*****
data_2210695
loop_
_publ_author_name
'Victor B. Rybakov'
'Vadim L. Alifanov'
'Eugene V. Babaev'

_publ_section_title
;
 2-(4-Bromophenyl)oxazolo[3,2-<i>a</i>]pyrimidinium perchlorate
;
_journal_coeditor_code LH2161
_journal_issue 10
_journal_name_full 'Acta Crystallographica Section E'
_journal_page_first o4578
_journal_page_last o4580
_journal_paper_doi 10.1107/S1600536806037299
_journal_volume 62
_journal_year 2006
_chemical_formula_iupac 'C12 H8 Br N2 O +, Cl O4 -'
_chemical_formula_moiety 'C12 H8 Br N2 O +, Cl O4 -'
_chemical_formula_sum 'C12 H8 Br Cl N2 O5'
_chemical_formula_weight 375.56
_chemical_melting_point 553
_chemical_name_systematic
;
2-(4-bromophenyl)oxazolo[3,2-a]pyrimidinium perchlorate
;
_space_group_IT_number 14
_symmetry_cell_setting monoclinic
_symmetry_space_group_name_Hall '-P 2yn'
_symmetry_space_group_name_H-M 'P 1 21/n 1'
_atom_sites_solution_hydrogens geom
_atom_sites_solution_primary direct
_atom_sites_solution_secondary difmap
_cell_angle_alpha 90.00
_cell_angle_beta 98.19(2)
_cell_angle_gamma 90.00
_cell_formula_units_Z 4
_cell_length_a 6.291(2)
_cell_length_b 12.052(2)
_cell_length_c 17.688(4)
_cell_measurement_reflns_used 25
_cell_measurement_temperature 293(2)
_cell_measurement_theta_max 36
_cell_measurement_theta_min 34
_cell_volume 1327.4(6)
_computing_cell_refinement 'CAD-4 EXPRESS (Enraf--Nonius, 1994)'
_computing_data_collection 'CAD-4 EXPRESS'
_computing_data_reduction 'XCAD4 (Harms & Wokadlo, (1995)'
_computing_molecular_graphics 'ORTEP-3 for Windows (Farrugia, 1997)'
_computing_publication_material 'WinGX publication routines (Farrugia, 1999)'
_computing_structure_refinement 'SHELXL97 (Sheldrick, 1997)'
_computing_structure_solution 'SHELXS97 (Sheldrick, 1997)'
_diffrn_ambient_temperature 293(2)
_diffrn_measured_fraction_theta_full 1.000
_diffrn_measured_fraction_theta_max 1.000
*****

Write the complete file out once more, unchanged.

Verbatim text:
data_2210695
loop_
_publ_author_name
'Victor B. Rybakov'
'Vadim L. Alifanov'
'Eugene V. Babaev'

_publ_section_title
;
 2-(4-Bromophenyl)oxazolo[3,2-<i>a</i>]pyrimidinium perchlorate
;
_journal_coeditor_code LH2161
_journal_issue 10
_journal_name_full 'Acta Crystallographica Section E'
_journal_page_first o4578
_journal_page_last o4580
_journal_paper_doi 10.1107/S1600536806037299
_journal_volume 62
_journal_year 2006
_chemical_formula_iupac 'C12 H8 Br N2 O +, Cl O4 -'
_chemical_formula_moiety 'C12 H8 Br N2 O +, Cl O4 -'
_chemical_formula_sum 'C12 H8 Br Cl N2 O5'
_chemical_formula_weight 375.56
_chemical_melting_point 553
_chemical_name_systematic
;
2-(4-bromophenyl)oxazolo[3,2-a]pyrimidinium perchlorate
;
_space_group_IT_number 14
_symmetry_cell_setting monoclinic
_symmetry_space_group_name_Hall '-P 2yn'
_symmetry_space_group_name_H-M 'P 1 21/n 1'
_atom_sites_solution_hydrogens geom
_atom_sites_solution_primary direct
_atom_sites_solution_secondary difmap
_cell_angle_alpha 90.00
_cell_angle_beta 98.19(2)
_cell_angle_gamma 90.00
_cell_formula_units_Z 4
_cell_length_a 6.291(2)
_cell_length_b 12.052(2)
_cell_length_c 17.688(4)
_cell_measurement_reflns_used 25
_cell_measurement_temperature 293(2)
_cell_measurement_theta_max 36
_cell_measurement_theta_min 34
_cell_volume 1327.4(6)
_computing_cell_refinement 'CAD-4 EXPRESS (Enraf--Nonius, 1994)'
_computing_data_collection 'CAD-4 EXPRESS'
_computing_data_reduction 'XCAD4 (Harms & Wokadlo, (1995)'
_computing_molecular_graphics 'ORTEP-3 for Windows (Farrugia, 1997)'
_computing_publication_material 'WinGX publication routines (Farrugia, 1999)'
_computing_structure_refinement 'SHELXL97 (Sheldrick, 1997)'
_computing_structure_solution 'SHELXS97 (Sheldrick, 1997)'
_diffrn_ambient_temperature 293(2)
_diffrn_measured_fraction_theta_full 1.000
_diffrn_measured_fraction_theta_max 1.000